Manufacturer representatives

Very well said!!! There is a whole ear/brain/sensory system connection that is so vastly different and subjective than the eye/brain connection. It’s pretty rare for audis to even test their patient’s hearing with new aids IN, and see if there is measurable improvement in actual hearing and word recognition with the new aids. It’s as if both parties are complicit in “I sure HOPE these new aids are better, cuz I spent $X000 on them.”

I wouldn’t expect hearing aid manufacturers to embrace the concept of Hearing-Aids-with-Bugs.

Look at all the money they spend on promoting their latest/greatest thing and their shinny brochures with good-looking models using their latest/greatest HAs with ease and success. What, admit there might be a bug in these $6000+ gems? Fuggedaboudit.

So maybe a name change to something other than BUG might be in order?

Ideally, the user accounts from Hearing Tracker / Forum should be used for Redmine as well. Making a single account work across all the 3 systems is a technical challenge that is solvable - just requires time and effort. Those who are technical enough and able to contribute to creating and managing high quality bug reports are currently a subset of the users on the forum. That said, I can understand why we don’t want to make the upfront effort to make something work across all the 3 systems if the interest isn’t there. So, for the time being … we’re in pilot mode. If people (contributors and manufacturers) get involved and show interest, we can invest more time in making it easy to use. However, the onus is on contributors to make the first step before manufacturers commit to it. I’ve personally spoken with individuals at two Hearing Aid companies that are interested in supporting an effort like this and are monitoring to see how it plays out.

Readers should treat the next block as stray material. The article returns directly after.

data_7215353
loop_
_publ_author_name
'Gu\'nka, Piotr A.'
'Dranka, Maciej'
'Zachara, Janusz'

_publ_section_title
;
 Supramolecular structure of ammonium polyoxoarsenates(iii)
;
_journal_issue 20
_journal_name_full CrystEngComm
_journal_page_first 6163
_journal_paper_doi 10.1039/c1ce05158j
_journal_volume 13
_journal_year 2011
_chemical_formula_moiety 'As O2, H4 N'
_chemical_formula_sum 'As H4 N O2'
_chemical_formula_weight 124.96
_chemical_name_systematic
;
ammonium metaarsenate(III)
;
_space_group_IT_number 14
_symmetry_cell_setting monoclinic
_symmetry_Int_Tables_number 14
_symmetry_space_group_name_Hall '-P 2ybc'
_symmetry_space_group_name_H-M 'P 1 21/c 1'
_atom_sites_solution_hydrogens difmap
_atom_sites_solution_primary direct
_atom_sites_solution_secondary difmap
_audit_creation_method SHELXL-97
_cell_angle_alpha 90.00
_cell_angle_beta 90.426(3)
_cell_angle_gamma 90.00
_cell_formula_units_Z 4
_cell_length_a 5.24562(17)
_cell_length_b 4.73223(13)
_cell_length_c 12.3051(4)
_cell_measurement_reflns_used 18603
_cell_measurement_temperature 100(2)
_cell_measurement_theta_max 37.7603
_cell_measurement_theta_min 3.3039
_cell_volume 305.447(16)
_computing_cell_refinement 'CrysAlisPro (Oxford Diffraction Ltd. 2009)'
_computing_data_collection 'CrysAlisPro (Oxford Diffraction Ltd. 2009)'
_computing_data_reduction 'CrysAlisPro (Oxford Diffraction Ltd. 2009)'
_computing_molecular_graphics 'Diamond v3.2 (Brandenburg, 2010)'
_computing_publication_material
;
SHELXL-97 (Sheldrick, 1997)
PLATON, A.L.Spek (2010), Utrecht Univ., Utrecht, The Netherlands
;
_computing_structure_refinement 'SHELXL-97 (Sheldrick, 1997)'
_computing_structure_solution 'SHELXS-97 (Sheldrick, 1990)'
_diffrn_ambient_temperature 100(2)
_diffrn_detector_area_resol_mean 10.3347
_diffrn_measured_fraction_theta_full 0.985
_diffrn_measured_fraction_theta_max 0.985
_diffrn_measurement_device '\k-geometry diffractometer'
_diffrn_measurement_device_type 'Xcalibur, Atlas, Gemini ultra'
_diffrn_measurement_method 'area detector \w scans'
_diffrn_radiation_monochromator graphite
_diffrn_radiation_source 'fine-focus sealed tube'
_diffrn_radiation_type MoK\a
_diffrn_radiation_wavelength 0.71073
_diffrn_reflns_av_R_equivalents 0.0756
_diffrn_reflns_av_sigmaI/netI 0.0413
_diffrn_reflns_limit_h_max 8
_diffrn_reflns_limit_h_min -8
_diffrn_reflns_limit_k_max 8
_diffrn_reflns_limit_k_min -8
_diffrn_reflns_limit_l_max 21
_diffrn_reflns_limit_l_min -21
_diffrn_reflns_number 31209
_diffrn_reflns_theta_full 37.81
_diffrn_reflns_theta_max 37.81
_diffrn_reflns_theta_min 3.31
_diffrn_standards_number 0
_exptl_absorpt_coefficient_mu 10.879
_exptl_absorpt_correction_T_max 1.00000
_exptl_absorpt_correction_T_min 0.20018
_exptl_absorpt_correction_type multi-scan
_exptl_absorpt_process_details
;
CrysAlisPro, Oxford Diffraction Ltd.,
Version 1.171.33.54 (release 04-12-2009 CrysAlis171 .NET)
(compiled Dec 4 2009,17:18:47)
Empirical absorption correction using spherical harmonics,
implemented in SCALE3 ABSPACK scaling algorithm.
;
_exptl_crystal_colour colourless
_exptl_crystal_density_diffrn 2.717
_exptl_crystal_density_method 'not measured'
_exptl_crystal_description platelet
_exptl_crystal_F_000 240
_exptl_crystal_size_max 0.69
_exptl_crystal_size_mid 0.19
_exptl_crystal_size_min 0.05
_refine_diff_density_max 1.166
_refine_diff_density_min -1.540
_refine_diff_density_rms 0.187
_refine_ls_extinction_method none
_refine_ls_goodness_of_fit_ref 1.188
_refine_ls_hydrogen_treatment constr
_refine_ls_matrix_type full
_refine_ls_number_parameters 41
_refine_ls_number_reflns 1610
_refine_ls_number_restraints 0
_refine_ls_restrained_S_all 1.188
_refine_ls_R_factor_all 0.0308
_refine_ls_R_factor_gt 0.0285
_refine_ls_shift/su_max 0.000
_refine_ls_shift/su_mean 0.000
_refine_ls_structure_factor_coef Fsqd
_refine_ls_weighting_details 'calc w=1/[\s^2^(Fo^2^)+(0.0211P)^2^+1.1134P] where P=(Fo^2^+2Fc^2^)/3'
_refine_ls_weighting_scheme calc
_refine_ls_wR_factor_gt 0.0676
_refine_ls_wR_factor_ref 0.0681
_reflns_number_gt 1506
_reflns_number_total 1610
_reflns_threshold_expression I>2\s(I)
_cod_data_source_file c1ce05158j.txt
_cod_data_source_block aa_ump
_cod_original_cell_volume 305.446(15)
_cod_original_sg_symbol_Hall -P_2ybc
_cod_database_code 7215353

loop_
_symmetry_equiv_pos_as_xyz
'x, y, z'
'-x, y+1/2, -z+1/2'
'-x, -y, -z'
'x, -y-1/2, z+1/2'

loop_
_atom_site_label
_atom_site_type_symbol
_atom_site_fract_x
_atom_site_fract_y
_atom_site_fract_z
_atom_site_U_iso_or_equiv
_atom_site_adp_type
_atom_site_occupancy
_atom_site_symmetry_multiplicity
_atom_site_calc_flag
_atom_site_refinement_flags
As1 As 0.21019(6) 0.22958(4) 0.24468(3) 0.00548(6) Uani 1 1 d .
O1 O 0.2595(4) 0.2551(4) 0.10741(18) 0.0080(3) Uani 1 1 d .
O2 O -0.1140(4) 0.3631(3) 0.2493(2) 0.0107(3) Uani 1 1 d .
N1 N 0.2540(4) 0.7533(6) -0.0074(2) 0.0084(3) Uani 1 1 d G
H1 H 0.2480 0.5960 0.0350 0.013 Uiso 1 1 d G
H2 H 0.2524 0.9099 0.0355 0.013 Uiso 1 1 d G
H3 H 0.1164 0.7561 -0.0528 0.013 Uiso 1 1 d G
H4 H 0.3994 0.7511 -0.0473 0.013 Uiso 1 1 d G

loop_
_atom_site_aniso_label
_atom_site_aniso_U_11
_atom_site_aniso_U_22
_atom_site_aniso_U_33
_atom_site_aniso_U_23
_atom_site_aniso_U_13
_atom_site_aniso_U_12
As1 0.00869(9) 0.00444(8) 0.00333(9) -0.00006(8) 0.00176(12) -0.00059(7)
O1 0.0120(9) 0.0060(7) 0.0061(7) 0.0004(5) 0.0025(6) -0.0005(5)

I have bug reporting success stories from the last 2 hearing aid reviews I’ve done, where I’ve submitted bug reports that have made their way up to VPs and CEOs of those companies. I was recently informed that one of my bug reports resulted in a development team in Germany diagnosing a serious issue and fixing it before it got in the hands of too many hearing aid customers. This method works and benefits everyone!

For non-contributors, looking at the Redmine can still be useful. If you find bugs that sound similar to what you’re experiencing, you can follow it and get updated when new info becomes available. You can also go a step further and actually try to reproduce the issue in order to determine how many people are actually affected by it. If the steps to reproduce are written well enough, then anyone should be able to follow them and help the process in confirming bugs.

Being from the software industry myself, if you want something fixed in a product then you need to submit a report with the same level of detail as demonstrated here: If a developer or tester cannot reproduce your bug, it gets de-prioritized and ignored until someone submits a better bug report that actually contains enough information for a developer to do something about it. If we take the time to fill out meaningful reports, we’ll receive fixes quicker if manufacturers forward them to their developers.

Also, if issues are ignored for a long periods of time … using a system like Redmine forces a manufacturer to address the issue if we raise enough noise about it.

The success or failure of this tool is determined on how we use it as a community.

I disagree with this comment. There are too many AuDs / HIS people who do not understand technology on a deep enough level to be able to support power users. Not trying to make anyone feel bad, but it’s the truth. When you have problem with your iPhone, you don’t go to Comcast or Verizon or BestBuy sales people or even their the tech support … you go straight to Apple and the Apple forums.

Here is the current, simplified chain of reporting:

User --> AuD/HIS --> Manufacturer’s Product Support Specialist --> Product Manager --> Developers

Getting answers just takes way too long and questions have to through 5 to 10 people before someone responds. Difficult bugs are even harder to communicate and probably often go unresolved.